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What is a “Secret second auction?” How does a “Secret second auction” work?

In brief, it is an illegal agreement involving bid rigging and price suppression, in violation of law inclusive of the Sherman Antitrust Act.

We have previously wrote about the Sherman Antitrust Act and related topics here:

To describe how a “Secret second auction” works, we’ll illustrate with an example:

    Three men decide to commit bid rigging and price suppression. They decide rather than bidding against each other at a public auction, they will “allow” one of them to bid (and buy) and then they will later hold a second (secret) auction amongst themselves to then profit accordingly.
    Allen, Bob & Cory essentially form a business entity (We’ll call it “ABC Company.”) ABC picks a property all members believe is worth somewhere between $100,000 and $110,000 to them individually.
    Then, only Allen, Bob or Cory bid (let’s say Cory is designated.) Cory wins the property for $60,000 due to the lack of bidding of the other bidders — Allen and Bob.
    Following this public auction, Allen, Bob and Cory meet secretly to conduct a secret second auction with the only bidders being Allen, Bob and Cory. In this auction, Allen wins this same property for $105,000 and the below distributions are made:
      • Allen pays Bob $15,000.
      • Allen pays Cory $75,000.

      As a result:

      • Bob nets a profit of $15,000.
      • Cory nets a profit of $15,000.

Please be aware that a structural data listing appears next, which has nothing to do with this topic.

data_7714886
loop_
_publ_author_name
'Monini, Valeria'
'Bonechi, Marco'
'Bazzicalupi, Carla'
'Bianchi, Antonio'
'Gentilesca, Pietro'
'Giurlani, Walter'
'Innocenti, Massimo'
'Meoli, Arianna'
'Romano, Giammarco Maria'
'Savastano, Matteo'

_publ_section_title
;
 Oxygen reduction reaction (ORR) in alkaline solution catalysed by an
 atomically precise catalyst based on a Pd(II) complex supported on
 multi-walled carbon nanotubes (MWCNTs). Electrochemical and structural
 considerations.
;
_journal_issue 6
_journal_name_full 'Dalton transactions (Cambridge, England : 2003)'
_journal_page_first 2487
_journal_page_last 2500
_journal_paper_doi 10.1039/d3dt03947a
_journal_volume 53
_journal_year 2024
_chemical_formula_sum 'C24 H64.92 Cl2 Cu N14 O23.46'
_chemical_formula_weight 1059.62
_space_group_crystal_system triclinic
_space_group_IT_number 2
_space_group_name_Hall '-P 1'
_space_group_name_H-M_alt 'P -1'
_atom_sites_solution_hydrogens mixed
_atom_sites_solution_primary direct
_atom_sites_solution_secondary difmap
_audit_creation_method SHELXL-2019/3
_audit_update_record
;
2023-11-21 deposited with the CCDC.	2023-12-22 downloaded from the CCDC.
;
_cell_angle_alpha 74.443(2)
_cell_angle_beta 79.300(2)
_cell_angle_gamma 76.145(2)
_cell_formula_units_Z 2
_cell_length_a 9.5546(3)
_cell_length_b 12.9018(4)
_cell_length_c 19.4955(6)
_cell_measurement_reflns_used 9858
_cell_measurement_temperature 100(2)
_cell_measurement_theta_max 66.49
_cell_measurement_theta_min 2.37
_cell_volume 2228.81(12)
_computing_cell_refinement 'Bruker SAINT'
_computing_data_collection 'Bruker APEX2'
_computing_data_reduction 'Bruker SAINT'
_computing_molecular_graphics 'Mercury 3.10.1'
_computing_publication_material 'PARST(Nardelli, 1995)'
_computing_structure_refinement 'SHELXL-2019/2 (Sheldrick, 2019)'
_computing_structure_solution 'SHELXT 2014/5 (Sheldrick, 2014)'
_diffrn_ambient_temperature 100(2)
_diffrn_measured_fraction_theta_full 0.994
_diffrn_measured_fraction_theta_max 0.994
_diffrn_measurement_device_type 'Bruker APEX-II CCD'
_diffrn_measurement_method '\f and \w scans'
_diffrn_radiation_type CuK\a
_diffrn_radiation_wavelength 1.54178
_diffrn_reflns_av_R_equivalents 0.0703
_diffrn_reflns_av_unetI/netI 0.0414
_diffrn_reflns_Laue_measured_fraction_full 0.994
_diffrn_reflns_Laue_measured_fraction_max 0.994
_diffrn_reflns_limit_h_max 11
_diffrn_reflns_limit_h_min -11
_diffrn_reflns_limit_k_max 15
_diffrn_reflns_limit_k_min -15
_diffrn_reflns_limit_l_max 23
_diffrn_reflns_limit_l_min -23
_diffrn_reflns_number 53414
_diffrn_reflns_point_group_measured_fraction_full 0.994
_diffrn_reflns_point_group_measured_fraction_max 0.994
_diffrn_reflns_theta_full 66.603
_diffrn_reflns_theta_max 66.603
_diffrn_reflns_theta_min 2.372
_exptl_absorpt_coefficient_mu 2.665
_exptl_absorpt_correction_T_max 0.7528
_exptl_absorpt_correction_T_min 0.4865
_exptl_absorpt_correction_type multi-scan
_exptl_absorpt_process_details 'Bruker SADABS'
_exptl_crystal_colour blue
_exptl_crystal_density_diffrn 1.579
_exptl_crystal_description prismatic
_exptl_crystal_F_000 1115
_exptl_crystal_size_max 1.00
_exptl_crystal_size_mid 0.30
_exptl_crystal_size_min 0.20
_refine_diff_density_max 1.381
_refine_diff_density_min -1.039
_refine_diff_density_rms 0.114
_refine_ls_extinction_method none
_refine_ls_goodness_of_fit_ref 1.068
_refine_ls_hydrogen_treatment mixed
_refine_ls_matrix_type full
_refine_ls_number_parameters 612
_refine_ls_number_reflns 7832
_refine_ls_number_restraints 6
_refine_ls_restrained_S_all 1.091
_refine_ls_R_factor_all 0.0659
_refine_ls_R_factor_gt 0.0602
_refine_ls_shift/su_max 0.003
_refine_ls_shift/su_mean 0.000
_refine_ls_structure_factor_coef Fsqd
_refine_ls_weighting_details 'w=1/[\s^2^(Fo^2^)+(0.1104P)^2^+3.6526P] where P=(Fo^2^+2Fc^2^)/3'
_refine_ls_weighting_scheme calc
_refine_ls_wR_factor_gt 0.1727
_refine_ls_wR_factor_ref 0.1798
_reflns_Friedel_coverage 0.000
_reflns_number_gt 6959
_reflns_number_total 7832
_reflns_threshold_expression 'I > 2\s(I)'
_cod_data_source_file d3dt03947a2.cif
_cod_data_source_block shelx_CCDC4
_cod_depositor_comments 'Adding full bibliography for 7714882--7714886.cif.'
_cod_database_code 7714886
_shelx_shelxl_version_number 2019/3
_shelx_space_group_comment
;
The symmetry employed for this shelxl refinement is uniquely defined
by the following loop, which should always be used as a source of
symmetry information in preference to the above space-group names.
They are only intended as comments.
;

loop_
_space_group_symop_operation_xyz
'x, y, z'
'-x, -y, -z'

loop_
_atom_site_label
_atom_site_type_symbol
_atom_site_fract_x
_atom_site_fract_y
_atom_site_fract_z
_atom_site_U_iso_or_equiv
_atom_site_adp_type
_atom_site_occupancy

• Allen saves $15,000 on his purchase.
    Generally, if we say that there are X number of conspirators, the first auction sales price is Y and the secret second auction sales price is Y+Z, we have this formula for our conspirators of any number:

    • The winning bidder in the secret second auction saves Z/X dollars.
    • All the other conspirators make Z/X dollars.

    In more detail, there are two scenarios which require conspirators to calculate two different methods of distributions.

    In this example:

      We have six conspirators (Allen, Bob, Cory, Dale, Ernie and Frank); the first auction results in a sale price of $60,000 and the secret second auction results in a sale price of $105,000. Therefore X = 6, Y = $60,000 and Z = $45,000.

      Situation A: The high bidder at the first auction IS NOT the high bidder at the secret second auction.

      Situation B: The high bidder at the first auction IS the high bidder at the secret second auction.

        Situation A: Cory buys at first auction for $60,000. Allen buys at secret second auction for $105,000.

        • Allen pays Cory $67,500 (Y + Z/X)*
        • Allen pays Bob $7,500 (Z/X)
        • Allen pays Dale $7,500 (Z/X)
        • Allen pays Ernie $7,500 (Z/X)
        • Allen pays Frank $7,500 (Z/X)

          * Essentially, in this case, Allen must “buy” Cory’s interest at $60,000 + $7,500 in profit.

        Situation B: Cory buys at the first auction for $60,000 and buys at the secret second auction for $105,000.

        • Cory pays Allen $7,500 (Z/X)
        • Cory pays Bob $7,500 (Z/X)
        • Cory pays Dale $7,500 (Z/X)
        • Cory pays Ernie $7,500 (Z/X)
        • Cory pays Frank $7,500 (Z/X)

We present these calculations to shed some light on the mathematics involved in these illegal schemes — and not to suggest these calculations be used to commit these crimes.

I’ve been asked before, “How does this work?” and “What benefit do these conspirators receive …?” and hopefully this analysis will help answer such valid questions.

Mike Brandly, Auctioneer, CAI, AARE has been an auctioneer and certified appraiser for over 30 years. His company’s auctions are located at: Mike Brandly, Auctioneer, Keller Williams Auctions and Goodwill Columbus Car Auction. His Facebook page is: www.facebook.com/mbauctioneer. He serves as Adjunct Faculty at Columbus State Community College and is Executive Director of The Ohio Auction School.